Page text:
I received a call from a gentleman recently who told me he had just lost his wife of 55 years. He asked, “Is there any help for me?”
I told him about the grief and loss support group run by PVFF that meets every Monday.
A few months ago parents called about their son, who had gotten mixed up in pain pills. “We want to send him to treatment in Florida,” they told me.
I suggested they try the services we have locally that include inpatient detox, medication assisted treatment, intensive outpatient services, and other supports. Last week they told me, “If it hadn’t been for your services here, our son would have been in jail. He’s got a job, a new car, and most importantly, he has his life back.”
In the three counties served by the Mental Health & Recovery Services Board — Allen, Auglaize and Hardin counties — more than 2,500 youth received help for a mental health issue or a substance abuse disorder. Almost 8,000 adults were treated as well. More and more people are realizing there is help locally, including over 50 businesses who have participated in our drug free workplace program.
As much as we focus our efforts on treatment, we are putting a big effort into prevention. The goal is to help this generation of young people avoid the pitfalls of addiction and mental illness by putting into place early intervention programs. Here are a few that are making a difference:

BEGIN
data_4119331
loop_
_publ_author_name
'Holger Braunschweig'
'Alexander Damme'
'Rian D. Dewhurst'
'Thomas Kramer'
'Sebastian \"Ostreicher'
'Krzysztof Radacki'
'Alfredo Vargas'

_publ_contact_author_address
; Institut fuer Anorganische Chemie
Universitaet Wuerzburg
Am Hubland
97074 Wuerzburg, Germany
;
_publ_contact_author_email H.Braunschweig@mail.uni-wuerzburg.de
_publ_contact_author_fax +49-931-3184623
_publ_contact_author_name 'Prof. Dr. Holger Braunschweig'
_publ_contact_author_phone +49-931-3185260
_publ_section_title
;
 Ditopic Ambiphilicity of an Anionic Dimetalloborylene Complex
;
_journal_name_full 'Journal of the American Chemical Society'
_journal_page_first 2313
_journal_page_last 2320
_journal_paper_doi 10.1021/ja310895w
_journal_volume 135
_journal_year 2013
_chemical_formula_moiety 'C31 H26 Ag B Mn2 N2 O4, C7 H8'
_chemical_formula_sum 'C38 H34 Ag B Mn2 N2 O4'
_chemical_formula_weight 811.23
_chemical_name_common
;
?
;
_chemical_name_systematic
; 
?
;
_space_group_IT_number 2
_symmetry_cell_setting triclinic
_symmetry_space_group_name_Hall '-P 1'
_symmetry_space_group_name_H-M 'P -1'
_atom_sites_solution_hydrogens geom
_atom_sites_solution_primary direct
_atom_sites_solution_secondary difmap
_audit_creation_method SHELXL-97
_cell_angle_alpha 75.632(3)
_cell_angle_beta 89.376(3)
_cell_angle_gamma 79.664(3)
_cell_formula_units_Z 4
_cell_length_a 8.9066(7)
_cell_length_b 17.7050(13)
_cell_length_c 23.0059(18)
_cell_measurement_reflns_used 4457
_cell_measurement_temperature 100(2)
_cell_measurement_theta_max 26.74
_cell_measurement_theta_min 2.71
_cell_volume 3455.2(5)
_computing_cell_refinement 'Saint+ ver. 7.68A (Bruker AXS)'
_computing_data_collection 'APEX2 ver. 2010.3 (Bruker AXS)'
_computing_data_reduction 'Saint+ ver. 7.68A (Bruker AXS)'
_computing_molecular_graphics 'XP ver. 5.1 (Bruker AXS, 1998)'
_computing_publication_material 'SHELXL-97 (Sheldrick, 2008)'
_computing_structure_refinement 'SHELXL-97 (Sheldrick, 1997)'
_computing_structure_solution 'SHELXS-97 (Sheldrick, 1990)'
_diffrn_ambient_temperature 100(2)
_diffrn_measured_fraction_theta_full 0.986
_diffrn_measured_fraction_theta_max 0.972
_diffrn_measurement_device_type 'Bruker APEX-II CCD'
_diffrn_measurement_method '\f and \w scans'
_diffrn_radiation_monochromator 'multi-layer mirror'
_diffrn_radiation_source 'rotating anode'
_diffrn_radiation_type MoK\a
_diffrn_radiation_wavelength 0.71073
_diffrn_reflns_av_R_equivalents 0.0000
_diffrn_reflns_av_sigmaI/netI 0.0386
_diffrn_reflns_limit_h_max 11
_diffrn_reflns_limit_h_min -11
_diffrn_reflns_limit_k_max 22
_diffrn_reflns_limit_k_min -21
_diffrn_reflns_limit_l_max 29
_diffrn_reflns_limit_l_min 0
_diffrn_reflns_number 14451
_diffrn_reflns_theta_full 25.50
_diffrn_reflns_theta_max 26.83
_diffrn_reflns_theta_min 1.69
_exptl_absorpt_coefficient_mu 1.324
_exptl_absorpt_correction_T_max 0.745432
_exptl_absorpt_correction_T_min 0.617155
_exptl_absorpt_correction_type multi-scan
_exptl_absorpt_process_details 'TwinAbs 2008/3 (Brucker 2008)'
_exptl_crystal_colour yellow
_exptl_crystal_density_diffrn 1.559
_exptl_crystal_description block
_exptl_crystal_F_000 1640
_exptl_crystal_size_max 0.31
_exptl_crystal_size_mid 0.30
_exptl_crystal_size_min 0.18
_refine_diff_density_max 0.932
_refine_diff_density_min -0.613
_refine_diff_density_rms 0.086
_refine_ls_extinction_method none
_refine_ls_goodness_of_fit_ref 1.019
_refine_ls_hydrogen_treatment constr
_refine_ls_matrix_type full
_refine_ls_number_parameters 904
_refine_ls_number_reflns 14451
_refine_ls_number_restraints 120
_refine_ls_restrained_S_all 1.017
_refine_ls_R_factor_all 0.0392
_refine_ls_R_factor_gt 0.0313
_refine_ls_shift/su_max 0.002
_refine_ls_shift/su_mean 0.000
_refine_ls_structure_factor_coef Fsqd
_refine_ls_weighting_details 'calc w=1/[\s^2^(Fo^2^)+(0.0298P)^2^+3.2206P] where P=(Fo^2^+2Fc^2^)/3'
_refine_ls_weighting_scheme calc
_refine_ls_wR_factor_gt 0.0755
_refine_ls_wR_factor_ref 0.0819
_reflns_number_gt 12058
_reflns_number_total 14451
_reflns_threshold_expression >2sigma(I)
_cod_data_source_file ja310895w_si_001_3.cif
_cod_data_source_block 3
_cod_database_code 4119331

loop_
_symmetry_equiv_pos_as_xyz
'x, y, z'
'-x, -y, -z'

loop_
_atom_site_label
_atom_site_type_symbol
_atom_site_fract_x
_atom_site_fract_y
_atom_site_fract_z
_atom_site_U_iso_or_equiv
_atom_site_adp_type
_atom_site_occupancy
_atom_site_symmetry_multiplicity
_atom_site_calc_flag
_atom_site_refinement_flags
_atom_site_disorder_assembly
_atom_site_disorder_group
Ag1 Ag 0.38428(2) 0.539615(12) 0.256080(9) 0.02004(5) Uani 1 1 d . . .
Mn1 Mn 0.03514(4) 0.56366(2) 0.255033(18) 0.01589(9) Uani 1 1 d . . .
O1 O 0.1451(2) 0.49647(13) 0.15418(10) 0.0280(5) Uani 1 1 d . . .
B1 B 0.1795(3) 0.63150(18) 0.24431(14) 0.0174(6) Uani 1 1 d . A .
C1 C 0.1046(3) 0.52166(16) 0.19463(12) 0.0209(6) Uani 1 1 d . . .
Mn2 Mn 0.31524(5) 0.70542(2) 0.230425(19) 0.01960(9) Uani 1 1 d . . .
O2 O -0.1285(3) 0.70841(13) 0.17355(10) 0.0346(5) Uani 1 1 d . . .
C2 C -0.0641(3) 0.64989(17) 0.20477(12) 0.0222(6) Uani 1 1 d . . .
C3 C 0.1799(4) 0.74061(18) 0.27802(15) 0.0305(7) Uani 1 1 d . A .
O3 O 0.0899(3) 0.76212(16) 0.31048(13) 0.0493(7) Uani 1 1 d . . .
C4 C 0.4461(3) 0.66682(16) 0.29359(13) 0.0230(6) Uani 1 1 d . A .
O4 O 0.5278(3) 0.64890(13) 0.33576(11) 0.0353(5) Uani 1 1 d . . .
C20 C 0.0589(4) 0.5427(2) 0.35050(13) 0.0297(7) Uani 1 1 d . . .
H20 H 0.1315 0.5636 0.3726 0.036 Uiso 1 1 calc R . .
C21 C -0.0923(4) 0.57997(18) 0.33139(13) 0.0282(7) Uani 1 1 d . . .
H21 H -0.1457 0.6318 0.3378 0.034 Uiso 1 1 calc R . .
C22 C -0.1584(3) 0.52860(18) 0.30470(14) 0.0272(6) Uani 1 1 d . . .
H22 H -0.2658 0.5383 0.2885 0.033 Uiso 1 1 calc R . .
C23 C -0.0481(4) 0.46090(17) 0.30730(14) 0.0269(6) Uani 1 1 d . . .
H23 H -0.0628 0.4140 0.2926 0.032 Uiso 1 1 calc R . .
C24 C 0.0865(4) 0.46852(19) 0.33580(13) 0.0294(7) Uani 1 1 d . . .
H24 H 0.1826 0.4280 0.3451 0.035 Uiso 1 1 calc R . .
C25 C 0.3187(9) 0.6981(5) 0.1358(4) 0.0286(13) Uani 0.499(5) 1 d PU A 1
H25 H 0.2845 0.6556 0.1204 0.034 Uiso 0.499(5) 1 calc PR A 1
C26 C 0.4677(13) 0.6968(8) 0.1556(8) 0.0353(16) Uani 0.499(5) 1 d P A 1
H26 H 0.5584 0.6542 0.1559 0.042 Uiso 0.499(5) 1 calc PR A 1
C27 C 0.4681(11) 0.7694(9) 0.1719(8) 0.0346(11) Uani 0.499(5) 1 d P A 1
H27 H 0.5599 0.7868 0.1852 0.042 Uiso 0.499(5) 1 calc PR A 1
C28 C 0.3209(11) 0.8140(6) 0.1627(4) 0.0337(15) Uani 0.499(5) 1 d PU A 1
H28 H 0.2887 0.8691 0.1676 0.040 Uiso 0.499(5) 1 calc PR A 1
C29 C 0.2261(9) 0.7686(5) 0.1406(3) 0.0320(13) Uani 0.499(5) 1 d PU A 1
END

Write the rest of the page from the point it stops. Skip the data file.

• Mental Health First Aid is an eight-hour course that teaches anyone the signs that someone is in emotional distress and what to do about it. Over 2000 people have been trained in our area.
• PAX Good Behavior Game teaches kids self-regulation, a key component to living a healthy, drug free life. More than 500 teachers are trained in our area.
• Gatekeepers is a high school program that engages young people in promoting mental wellness and open communication. They learn how to engage a friend in trouble and get them to an adult. There are Gatekeepers groups in 19 schools in our area.
All of these efforts at treatment and prevention are available because of the Mental Health and Recovery Services levy. Most people are already paying $30 a year, and the results are phenomenal.
The opioid epidemic was and is frightening. In 2017 we lost 39 people in Allen County, six in Auglaize County, and nine in Hardin County. In 2018, look at the difference: 1 in Allen, zero in Auglaize, and zero in Hardin. Our efforts as a community are saving lives.
On November 6 you can help us continue our work together to spread hope, help, and care by voting for the renewal of local mental health and recovery
Michael Schoenhofer is the Executive Director of the Mental Health and Recovery Services Board.